8. Apps built in 32-bit LV will be 32-bit. Apps built in 64-bit LV will be 64-bit. If a VI was saved by 32-bit LabVIEW it will recompile in 64-bit LabVIEW and vice versa. Built apps are saved in the version of LabVIEW used to build so even if source VIs were saved as 32-bit, when built by 64-bit LabVIEW, the output will be 64-bit (and again vice versa with 64-bit source and 32-bit LabVIEW). So in theory, you could use the same source with 32 and 64-bit LabVIEW and your output will be as expected.
  9. Have you seen this? - Darren's Weekly Nugget 11/09/2009
  10. It's usually difficult to reproduce 1502 errors since their root cause is typically unique to the setup that has a problem. In order to track down the root issue, I would say try to get a set of code that reproduces the problem and submit that to NI support for evaluation. Regarding the error 6. What were the circumstances where the error occurred? Was the user's destination path for his built very long? What OS? What modules/toolkits were involved? Again, reporting this information also helps with tracking down the problem.
  11. Just to be clear. The only thing that changed between the build working and not working was the installation of SP1? You made no other changes to the code? What is the make up of your top-level VI? Does it use classes, variables, drivers, Mathscript etc?
  12. Each SCC provider implements functionality for operations such as Check Out, etc. For Clearcase, for example, getting a project means defining where the local working path will be. So Perforce's implementation displays this dialog. Typically, other IDEs pass in the path of the working project (in the Visual Studio case) and so you don't usually see this dialog. LabVIEW does not require projects but Perforce requires this parameter, so the dialog is required. I would check with Perforce for more information on the dialog.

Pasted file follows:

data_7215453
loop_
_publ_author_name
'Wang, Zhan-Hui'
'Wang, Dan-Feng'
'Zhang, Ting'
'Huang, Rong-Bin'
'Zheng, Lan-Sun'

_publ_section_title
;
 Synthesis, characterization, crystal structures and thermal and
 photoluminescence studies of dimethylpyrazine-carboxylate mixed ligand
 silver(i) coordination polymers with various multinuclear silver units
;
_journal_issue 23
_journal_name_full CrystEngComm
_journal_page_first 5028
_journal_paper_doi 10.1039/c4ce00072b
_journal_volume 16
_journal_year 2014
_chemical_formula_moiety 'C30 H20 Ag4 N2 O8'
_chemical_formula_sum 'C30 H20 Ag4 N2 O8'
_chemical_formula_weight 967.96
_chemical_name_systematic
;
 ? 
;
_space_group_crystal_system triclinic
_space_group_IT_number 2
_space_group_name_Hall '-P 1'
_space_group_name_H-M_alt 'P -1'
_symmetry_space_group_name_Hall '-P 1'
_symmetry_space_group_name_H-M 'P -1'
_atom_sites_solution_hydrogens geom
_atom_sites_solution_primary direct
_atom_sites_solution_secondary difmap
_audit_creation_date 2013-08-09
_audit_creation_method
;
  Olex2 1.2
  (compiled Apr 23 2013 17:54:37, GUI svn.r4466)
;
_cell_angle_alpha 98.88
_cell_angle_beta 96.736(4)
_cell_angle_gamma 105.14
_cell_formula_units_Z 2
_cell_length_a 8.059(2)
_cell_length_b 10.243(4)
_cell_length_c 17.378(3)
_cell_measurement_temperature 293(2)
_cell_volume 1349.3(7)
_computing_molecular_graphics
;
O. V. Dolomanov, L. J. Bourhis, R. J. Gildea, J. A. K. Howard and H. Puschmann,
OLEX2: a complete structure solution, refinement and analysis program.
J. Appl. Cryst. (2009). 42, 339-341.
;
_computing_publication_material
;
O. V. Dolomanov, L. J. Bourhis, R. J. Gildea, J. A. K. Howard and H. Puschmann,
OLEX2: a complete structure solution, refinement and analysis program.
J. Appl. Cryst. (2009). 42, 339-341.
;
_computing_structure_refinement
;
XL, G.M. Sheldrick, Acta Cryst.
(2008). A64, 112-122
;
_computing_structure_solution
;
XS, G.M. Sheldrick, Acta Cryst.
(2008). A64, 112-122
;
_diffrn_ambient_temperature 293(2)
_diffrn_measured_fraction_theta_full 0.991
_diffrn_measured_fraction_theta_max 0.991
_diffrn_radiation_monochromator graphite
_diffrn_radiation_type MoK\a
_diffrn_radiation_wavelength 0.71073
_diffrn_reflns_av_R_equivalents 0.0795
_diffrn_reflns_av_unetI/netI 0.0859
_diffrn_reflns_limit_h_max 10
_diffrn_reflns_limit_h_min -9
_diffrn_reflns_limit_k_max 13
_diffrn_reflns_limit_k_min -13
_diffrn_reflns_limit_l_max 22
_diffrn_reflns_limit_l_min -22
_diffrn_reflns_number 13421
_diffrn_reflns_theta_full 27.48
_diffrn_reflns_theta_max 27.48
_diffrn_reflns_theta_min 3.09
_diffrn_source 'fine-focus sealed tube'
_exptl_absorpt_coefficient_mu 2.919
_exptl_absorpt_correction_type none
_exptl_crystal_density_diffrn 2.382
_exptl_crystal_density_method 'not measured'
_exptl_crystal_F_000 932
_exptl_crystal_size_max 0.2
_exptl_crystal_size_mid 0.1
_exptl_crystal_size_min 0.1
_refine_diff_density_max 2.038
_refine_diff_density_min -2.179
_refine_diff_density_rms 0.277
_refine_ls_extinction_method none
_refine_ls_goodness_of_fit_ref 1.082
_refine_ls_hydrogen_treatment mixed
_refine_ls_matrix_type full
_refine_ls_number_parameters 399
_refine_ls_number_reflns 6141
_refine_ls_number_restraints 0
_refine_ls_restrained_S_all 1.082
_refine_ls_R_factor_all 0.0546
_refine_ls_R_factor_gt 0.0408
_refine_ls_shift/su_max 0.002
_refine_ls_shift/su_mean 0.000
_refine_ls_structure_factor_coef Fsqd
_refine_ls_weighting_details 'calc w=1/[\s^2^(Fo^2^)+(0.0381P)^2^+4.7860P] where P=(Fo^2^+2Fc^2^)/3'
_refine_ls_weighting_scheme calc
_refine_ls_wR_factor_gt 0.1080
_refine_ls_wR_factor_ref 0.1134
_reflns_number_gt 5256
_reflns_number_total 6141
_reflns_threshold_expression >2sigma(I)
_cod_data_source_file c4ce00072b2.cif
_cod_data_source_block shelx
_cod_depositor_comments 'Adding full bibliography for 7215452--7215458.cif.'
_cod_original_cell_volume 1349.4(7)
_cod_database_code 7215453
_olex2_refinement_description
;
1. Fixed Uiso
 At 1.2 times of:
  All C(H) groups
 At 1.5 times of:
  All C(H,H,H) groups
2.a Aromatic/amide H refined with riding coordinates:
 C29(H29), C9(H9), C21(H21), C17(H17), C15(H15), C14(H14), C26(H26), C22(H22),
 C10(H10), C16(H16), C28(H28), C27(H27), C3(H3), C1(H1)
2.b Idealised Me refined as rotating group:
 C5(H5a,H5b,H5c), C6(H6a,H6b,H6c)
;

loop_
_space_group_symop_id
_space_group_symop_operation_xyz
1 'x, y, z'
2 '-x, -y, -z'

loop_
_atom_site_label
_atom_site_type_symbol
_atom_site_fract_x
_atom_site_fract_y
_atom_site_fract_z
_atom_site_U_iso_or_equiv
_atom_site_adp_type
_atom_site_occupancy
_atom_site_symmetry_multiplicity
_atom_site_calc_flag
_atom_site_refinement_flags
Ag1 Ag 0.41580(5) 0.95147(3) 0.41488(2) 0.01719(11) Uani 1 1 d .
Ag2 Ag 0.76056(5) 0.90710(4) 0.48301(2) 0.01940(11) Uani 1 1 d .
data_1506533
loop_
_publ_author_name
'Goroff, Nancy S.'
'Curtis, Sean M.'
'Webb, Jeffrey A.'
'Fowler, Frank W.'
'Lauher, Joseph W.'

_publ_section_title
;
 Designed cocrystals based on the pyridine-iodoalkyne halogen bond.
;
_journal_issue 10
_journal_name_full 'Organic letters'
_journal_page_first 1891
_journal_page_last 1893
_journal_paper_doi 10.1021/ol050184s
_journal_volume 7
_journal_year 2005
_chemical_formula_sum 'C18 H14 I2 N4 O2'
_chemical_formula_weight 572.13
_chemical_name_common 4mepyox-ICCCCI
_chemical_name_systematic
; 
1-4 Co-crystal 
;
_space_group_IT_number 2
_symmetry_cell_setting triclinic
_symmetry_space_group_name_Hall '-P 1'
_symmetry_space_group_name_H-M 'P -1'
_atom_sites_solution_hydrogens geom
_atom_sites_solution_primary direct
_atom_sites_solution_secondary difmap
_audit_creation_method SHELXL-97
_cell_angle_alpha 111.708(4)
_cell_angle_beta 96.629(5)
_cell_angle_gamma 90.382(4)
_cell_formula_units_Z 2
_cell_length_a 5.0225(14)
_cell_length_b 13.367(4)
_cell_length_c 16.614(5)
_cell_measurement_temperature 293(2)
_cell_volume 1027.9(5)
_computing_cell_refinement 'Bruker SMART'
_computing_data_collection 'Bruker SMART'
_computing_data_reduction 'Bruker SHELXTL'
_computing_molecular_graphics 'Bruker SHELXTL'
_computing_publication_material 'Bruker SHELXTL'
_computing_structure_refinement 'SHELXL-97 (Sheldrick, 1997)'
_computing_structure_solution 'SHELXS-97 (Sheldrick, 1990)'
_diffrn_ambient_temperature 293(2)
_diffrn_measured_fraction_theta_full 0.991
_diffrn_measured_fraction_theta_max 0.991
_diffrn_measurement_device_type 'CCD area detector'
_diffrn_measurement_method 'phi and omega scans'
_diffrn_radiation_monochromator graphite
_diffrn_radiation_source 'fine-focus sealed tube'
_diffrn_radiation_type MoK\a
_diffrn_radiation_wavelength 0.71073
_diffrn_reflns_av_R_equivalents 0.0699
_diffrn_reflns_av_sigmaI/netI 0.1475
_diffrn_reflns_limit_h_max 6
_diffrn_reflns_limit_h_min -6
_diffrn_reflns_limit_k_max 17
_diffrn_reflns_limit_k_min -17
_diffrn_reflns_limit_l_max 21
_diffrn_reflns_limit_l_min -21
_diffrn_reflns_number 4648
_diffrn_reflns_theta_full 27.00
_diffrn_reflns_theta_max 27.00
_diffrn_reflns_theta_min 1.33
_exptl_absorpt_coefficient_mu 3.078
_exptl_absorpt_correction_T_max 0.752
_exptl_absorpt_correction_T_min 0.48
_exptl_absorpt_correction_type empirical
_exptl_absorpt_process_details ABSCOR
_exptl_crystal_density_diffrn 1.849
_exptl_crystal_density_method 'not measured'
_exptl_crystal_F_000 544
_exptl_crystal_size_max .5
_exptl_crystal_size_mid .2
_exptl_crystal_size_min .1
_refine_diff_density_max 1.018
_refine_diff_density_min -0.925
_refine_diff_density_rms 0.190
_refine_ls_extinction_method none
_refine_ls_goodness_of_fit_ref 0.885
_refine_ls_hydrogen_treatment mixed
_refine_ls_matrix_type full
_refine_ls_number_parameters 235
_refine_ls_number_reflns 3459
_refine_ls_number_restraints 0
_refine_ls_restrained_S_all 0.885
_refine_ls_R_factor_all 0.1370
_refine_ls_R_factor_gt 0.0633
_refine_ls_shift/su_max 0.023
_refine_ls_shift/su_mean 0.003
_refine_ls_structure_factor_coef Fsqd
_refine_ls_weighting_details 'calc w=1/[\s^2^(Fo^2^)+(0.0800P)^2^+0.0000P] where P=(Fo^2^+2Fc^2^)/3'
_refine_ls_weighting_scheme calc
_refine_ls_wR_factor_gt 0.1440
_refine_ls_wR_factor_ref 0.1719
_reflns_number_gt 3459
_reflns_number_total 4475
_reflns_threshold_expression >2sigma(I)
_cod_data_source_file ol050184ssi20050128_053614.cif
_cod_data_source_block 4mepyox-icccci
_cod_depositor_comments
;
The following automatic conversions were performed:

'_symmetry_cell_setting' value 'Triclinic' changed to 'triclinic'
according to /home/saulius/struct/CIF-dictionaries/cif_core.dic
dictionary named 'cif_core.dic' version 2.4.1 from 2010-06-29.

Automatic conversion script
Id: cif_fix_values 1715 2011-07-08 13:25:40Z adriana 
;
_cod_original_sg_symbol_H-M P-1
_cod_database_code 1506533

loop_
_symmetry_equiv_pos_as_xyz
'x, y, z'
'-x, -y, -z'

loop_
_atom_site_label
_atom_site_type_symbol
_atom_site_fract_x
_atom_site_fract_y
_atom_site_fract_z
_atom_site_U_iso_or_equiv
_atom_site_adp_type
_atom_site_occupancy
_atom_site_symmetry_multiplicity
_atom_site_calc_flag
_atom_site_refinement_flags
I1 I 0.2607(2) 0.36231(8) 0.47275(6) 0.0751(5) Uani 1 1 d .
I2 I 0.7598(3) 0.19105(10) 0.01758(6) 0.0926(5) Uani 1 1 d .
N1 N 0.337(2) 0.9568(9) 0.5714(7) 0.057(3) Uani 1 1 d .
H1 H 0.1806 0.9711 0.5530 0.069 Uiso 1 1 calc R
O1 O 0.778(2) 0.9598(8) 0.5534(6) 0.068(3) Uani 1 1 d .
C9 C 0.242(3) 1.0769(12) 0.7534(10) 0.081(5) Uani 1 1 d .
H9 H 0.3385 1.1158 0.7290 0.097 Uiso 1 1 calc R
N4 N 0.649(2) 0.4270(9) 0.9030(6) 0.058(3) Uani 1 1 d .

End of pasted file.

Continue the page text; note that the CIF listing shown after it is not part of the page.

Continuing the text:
13. The Perforce dialog displays the depot structure of the selected clientspec. All you should have to do is select a folder or file in the depot list. There is a known issue with version 2009.1 of Perforce which behaves as you have described. Previous versions have allowed you to select either files or folders. For now, I would select a file under the depot location.
  14. You can post your issue in the NI Forums. Those forums are regularly checked by applications engineers. Also you can open a service request via this - link. While NI developers do frequent the LAVA forums and occasionally provide support, the above are the "official" channels.
  15. There is a VI in the File I/O>>File Constants palette - Application Directory - that will return the path to the directory containing the application. This will work in the development environment as well as an application. You can use this VI to build the appropriate path to your ini file. Also, there is an option in the Advanced page "Use 8.x file layout" that will keep the layout of the application flat. It is mainly there for compatibility since the hierarchy layout is the standard.
  16. If you can reproduce this behavior, it would be good to report that to NI support for evaluation.